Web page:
Cosmic Girl, the company’s customised 747-400 aircraft, took off from its Mojave Space Port base at 18.50 GMT on Sunday January 17. After reaching its launch site over the Pacific Ocean, the LauncherOne rocket containing the satellites was released from under the aircraft’s wing. The two-stage rocket first propelled itself into low Earth orbit before reigniting to circularise that orbit and release its payload of 10 NASA CubeSats.
According to Virgin Orbit, this marks the first time that an orbital class, air-launched, liquid-fuelled rocket has reached space. The California-based company – part of Richard Branson’s Virgin Group - believes the successful demonstrator flight will now pave the way for more cost-effective access to space without the need for traditional launchpad lift-offs.
“A new gateway to space has just sprung open,” said Virgin Orbit CEO Dan Hart.
“That LauncherOne was able to successfully reach orbit today is a testament to this team’s talent, precision, drive, and ingenuity. Even in the face of a global pandemic, we’ve maintained a laser focus on fully demonstrating every element of this revolutionary launch system. That effort paid off today with a beautifully executed mission, and we couldn’t be happier.”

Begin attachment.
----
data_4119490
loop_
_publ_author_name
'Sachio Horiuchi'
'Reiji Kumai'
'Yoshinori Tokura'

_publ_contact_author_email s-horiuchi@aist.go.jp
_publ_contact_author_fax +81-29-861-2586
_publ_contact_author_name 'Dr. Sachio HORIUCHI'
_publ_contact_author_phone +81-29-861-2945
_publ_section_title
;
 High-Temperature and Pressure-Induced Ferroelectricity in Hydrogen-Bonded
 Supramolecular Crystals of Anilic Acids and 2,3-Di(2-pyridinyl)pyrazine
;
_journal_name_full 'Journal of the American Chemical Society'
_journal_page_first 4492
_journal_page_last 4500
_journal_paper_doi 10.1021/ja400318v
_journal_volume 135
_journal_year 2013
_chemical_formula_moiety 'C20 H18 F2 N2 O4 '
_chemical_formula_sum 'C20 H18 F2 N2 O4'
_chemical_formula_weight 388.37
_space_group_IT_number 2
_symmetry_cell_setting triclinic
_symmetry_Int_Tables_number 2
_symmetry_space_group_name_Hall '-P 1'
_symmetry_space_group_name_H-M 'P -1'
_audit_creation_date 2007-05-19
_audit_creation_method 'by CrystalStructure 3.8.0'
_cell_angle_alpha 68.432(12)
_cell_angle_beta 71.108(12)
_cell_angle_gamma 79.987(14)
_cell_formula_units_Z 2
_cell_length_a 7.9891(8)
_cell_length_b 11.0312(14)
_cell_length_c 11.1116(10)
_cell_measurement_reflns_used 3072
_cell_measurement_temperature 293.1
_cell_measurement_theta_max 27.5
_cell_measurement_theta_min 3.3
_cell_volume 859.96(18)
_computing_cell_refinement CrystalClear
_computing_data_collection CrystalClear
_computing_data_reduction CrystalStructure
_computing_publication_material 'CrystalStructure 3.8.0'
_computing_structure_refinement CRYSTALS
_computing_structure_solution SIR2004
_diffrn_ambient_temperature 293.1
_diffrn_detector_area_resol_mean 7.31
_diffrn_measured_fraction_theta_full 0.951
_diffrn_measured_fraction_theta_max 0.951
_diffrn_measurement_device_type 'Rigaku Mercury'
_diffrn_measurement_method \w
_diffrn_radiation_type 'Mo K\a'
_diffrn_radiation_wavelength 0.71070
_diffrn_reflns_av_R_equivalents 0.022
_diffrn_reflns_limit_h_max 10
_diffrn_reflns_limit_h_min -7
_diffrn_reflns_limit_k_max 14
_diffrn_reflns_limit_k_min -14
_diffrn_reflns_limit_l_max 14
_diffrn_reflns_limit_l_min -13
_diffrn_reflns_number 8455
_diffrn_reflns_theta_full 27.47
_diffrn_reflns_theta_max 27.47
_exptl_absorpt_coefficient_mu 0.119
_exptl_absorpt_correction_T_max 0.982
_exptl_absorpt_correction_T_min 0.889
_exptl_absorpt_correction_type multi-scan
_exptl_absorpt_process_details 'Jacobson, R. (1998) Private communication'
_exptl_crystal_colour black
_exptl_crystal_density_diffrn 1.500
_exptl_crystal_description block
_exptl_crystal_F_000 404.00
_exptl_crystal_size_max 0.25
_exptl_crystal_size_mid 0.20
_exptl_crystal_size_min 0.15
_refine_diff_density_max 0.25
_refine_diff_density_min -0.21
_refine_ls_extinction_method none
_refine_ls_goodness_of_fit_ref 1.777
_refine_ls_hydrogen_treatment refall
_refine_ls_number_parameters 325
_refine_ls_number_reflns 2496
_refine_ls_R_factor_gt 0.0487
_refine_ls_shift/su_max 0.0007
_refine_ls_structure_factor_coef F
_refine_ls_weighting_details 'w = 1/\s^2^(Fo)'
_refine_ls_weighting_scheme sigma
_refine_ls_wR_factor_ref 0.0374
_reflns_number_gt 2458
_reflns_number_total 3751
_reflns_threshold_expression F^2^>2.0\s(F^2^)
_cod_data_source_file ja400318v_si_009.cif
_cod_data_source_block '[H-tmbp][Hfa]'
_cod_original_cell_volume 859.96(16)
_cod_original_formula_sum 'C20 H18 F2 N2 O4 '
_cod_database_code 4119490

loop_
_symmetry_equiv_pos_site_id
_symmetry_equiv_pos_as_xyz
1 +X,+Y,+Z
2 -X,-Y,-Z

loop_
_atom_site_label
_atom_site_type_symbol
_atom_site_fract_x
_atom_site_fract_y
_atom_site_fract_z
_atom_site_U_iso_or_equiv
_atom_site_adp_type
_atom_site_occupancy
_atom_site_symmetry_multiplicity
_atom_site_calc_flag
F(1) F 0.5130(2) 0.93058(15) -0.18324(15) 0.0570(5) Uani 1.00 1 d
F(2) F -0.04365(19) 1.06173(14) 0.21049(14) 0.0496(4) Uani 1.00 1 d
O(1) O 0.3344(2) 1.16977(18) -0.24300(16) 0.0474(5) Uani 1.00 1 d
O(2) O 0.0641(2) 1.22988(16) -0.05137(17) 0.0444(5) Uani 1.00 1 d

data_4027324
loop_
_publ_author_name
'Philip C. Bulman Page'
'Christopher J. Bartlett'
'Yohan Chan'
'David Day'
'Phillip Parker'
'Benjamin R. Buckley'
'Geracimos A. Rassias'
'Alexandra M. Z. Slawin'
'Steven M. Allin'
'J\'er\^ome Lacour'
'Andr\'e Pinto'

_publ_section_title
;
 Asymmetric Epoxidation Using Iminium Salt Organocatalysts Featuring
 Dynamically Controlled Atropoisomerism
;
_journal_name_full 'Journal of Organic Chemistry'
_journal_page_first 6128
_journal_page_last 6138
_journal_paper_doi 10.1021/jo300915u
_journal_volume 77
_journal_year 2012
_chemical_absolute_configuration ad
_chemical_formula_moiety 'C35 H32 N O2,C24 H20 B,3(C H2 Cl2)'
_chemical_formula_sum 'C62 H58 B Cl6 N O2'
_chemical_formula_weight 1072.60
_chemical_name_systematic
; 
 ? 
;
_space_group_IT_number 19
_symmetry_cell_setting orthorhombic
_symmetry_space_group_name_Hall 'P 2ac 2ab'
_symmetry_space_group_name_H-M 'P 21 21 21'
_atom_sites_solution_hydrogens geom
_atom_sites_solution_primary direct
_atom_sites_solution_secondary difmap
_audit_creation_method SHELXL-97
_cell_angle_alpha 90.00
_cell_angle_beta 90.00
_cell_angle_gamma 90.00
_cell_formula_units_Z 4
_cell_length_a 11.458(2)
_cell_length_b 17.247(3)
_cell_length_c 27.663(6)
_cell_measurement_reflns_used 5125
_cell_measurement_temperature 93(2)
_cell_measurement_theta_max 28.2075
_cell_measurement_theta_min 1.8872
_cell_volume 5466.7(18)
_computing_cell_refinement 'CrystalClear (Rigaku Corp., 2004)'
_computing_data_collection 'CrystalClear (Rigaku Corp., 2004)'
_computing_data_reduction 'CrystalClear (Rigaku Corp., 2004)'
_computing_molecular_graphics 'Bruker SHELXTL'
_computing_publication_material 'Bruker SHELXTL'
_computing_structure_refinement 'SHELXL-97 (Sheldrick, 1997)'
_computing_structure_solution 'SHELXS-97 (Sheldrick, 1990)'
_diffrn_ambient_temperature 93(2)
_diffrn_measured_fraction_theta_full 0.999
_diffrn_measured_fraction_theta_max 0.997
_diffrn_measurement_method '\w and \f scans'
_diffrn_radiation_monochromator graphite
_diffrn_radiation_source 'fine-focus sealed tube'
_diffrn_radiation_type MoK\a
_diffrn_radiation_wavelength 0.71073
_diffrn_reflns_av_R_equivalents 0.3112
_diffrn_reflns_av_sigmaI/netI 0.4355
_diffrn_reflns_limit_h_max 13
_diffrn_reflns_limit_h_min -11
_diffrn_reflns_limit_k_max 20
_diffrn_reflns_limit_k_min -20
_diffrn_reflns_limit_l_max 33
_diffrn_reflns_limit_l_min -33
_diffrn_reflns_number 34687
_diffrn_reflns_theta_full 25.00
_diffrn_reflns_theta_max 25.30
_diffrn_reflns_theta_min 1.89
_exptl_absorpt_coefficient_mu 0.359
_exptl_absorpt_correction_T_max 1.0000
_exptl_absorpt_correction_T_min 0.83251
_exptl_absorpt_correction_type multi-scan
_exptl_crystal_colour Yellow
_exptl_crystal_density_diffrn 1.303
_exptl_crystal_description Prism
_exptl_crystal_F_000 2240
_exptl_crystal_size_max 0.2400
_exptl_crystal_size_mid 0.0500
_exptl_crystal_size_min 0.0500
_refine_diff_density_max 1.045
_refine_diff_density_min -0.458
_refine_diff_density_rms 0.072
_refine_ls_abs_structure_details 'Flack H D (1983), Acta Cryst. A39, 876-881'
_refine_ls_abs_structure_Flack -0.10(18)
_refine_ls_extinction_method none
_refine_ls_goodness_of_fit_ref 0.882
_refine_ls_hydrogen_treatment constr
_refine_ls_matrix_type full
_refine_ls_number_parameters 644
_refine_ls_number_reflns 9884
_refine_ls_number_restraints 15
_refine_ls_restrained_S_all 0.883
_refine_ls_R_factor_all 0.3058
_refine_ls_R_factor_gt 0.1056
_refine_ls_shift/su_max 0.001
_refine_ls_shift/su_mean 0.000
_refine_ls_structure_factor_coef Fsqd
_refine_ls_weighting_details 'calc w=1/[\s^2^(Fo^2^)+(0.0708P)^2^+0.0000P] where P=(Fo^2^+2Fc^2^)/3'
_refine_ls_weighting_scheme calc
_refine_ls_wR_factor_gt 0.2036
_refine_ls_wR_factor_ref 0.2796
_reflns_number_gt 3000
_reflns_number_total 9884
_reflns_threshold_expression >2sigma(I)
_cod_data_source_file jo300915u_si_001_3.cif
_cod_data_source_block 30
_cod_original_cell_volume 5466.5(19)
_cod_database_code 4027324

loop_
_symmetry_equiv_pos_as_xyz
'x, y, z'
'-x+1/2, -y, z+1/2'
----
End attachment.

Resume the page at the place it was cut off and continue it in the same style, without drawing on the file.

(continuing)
Virgn Orbit will now officially transition to commercial service for its next mission. The firm has launches booked by customers ranging from the US Space Force and the Royal Air Force to private companies like Silicon Valley’s Swarm Technologies, Italy’s SITAEL, and Denmark’s GomSpace.
“Virgin Orbit has achieved something many thought impossible,” said Branson.
“It was so inspiring to see our specially adapted Virgin Atlantic 747, Cosmic Girl, send the LauncherOne rocket soaring into orbit. This magnificent flight is the culmination of many years of hard work and will also unleash a whole new generation of innovators on the path to orbit. I can’t wait to see the incredible missions Dan and the team will launch to change the world for good.”